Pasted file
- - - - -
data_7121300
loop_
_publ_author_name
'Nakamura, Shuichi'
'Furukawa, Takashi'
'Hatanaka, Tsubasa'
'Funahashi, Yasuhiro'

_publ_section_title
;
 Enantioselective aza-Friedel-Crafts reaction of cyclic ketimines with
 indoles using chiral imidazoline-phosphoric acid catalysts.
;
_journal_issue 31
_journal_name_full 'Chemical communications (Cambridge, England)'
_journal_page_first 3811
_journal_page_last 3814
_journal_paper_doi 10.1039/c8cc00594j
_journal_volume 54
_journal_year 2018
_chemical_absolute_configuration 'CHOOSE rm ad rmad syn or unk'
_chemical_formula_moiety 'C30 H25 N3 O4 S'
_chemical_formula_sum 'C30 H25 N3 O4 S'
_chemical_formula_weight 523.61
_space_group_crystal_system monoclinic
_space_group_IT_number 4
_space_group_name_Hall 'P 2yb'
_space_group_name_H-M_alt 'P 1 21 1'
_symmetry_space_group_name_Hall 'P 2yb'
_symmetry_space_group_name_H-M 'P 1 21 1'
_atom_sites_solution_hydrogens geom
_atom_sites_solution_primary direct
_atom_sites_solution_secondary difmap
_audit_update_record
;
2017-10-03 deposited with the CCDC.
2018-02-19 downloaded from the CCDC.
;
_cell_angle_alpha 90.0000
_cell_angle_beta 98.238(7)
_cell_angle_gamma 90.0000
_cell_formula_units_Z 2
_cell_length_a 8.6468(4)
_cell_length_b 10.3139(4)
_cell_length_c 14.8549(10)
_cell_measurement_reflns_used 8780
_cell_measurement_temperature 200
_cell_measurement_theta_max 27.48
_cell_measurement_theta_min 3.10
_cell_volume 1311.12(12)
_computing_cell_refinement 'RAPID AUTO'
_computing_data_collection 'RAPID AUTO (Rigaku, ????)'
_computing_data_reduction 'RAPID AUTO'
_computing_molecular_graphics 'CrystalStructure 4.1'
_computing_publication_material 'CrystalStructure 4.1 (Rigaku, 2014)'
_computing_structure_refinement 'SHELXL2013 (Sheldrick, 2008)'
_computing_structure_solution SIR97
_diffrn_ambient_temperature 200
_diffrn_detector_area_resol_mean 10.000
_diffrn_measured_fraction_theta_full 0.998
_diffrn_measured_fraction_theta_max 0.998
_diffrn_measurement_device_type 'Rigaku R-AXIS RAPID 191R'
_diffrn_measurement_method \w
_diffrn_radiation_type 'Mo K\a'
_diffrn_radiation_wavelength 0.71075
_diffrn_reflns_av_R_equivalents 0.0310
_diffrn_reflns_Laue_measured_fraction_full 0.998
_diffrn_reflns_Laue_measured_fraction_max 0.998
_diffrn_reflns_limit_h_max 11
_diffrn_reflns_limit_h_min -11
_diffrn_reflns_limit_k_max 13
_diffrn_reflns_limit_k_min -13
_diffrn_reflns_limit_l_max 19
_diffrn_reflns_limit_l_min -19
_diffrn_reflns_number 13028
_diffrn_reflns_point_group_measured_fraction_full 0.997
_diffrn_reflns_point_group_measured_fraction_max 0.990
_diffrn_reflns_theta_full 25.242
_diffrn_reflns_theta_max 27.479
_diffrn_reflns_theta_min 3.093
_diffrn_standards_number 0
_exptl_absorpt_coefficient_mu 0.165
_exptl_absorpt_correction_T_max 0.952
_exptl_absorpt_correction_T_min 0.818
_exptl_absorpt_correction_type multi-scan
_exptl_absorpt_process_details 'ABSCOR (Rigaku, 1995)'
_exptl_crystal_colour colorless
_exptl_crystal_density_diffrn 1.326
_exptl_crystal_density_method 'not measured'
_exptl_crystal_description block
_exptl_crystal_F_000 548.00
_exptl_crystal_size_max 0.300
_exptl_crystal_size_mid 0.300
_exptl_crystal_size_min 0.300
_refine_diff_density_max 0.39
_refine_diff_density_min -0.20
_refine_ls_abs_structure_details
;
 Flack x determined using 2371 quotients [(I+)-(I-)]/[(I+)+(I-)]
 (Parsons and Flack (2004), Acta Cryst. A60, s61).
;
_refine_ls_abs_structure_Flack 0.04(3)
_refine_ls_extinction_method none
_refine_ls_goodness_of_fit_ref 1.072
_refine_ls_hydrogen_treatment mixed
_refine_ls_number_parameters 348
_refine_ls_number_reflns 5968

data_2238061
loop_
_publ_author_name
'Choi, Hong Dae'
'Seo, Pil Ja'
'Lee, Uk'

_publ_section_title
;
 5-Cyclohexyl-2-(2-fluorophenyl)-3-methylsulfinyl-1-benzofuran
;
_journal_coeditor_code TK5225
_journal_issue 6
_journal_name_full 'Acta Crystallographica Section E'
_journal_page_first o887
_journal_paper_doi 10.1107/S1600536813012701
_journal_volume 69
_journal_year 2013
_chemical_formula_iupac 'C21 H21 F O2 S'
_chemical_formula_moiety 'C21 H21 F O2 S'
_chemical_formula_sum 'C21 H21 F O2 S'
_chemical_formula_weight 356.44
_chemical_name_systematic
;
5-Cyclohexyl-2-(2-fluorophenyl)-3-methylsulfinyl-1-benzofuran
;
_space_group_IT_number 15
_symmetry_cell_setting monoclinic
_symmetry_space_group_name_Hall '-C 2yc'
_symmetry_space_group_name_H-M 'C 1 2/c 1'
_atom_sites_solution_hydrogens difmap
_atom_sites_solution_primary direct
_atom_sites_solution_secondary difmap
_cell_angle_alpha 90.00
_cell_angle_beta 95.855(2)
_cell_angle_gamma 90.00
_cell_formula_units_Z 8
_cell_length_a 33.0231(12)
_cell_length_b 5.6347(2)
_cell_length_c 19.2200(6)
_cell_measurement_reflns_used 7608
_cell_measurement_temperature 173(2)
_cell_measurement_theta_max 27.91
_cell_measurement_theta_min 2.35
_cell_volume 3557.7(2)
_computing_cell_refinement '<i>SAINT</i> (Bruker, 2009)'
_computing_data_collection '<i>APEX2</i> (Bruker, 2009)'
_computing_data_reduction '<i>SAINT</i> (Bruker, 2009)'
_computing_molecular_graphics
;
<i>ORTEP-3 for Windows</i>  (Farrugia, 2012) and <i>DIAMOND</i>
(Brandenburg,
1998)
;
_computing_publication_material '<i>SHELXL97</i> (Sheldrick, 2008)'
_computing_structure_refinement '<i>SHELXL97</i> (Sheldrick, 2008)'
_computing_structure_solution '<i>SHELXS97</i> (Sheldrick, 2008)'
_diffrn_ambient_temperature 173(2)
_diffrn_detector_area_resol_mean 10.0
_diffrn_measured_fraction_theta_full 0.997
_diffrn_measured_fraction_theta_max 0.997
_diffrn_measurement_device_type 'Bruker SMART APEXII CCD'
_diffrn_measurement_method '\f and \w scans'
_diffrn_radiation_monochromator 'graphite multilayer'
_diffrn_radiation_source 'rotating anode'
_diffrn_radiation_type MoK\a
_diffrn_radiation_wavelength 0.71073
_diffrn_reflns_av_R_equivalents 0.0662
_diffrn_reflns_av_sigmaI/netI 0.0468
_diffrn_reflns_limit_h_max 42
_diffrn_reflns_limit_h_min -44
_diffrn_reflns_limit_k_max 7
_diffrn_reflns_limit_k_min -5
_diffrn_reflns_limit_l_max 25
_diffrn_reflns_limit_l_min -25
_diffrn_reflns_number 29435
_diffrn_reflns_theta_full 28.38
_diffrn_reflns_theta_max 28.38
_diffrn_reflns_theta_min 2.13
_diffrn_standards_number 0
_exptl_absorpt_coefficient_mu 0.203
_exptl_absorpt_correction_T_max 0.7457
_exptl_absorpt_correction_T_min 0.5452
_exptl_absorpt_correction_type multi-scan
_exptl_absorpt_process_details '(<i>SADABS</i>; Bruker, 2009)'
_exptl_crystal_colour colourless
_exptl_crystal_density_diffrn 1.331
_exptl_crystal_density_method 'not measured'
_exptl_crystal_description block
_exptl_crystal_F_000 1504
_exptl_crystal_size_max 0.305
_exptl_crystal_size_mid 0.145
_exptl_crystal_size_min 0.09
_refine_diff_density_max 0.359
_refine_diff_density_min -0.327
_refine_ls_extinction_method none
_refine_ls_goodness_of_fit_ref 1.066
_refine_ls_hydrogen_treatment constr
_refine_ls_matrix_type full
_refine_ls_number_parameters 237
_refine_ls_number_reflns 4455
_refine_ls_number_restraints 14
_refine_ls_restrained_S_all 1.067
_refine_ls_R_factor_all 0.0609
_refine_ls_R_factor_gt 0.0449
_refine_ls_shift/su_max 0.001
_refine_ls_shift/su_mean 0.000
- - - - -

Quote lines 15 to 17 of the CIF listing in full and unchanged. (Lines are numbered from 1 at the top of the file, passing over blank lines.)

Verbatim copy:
_journal_page_first 3811
_journal_page_last 3814
_journal_paper_doi 10.1039/c8cc00594j